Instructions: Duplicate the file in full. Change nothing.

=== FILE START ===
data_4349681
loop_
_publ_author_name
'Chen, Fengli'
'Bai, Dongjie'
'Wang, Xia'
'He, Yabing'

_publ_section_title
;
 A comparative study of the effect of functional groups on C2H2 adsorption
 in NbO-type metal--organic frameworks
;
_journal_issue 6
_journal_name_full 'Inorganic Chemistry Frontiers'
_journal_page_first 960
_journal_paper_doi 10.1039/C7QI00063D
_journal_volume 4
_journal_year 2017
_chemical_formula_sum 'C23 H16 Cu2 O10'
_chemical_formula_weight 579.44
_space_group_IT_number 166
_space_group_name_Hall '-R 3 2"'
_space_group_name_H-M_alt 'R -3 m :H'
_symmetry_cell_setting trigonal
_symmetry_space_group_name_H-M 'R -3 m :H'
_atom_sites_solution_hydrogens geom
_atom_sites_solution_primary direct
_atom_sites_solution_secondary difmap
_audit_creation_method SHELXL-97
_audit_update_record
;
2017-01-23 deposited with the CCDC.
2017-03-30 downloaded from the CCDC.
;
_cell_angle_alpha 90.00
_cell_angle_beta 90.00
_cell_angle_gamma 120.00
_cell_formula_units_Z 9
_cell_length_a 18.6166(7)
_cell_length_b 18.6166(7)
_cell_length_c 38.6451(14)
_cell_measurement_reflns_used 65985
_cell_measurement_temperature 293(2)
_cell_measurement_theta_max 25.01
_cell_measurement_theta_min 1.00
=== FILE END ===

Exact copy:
data_4349681
loop_
_publ_author_name
'Chen, Fengli'
'Bai, Dongjie'
'Wang, Xia'
'He, Yabing'

_publ_section_title
;
 A comparative study of the effect of functional groups on C2H2 adsorption
 in NbO-type metal--organic frameworks
;
_journal_issue 6
_journal_name_full 'Inorganic Chemistry Frontiers'
_journal_page_first 960
_journal_paper_doi 10.1039/C7QI00063D
_journal_volume 4
_journal_year 2017
_chemical_formula_sum 'C23 H16 Cu2 O10'
_chemical_formula_weight 579.44
_space_group_IT_number 166
_space_group_name_Hall '-R 3 2"'
_space_group_name_H-M_alt 'R -3 m :H'
_symmetry_cell_setting trigonal
_symmetry_space_group_name_H-M 'R -3 m :H'
_atom_sites_solution_hydrogens geom
_atom_sites_solution_primary direct
_atom_sites_solution_secondary difmap
_audit_creation_method SHELXL-97
_audit_update_record
;
2017-01-23 deposited with the CCDC.
2017-03-30 downloaded from the CCDC.
;
_cell_angle_alpha 90.00
_cell_angle_beta 90.00
_cell_angle_gamma 120.00
_cell_formula_units_Z 9
_cell_length_a 18.6166(7)
_cell_length_b 18.6166(7)
_cell_length_c 38.6451(14)
_cell_measurement_reflns_used 65985
_cell_measurement_temperature 293(2)
_cell_measurement_theta_max 25.01
_cell_measurement_theta_min 1.00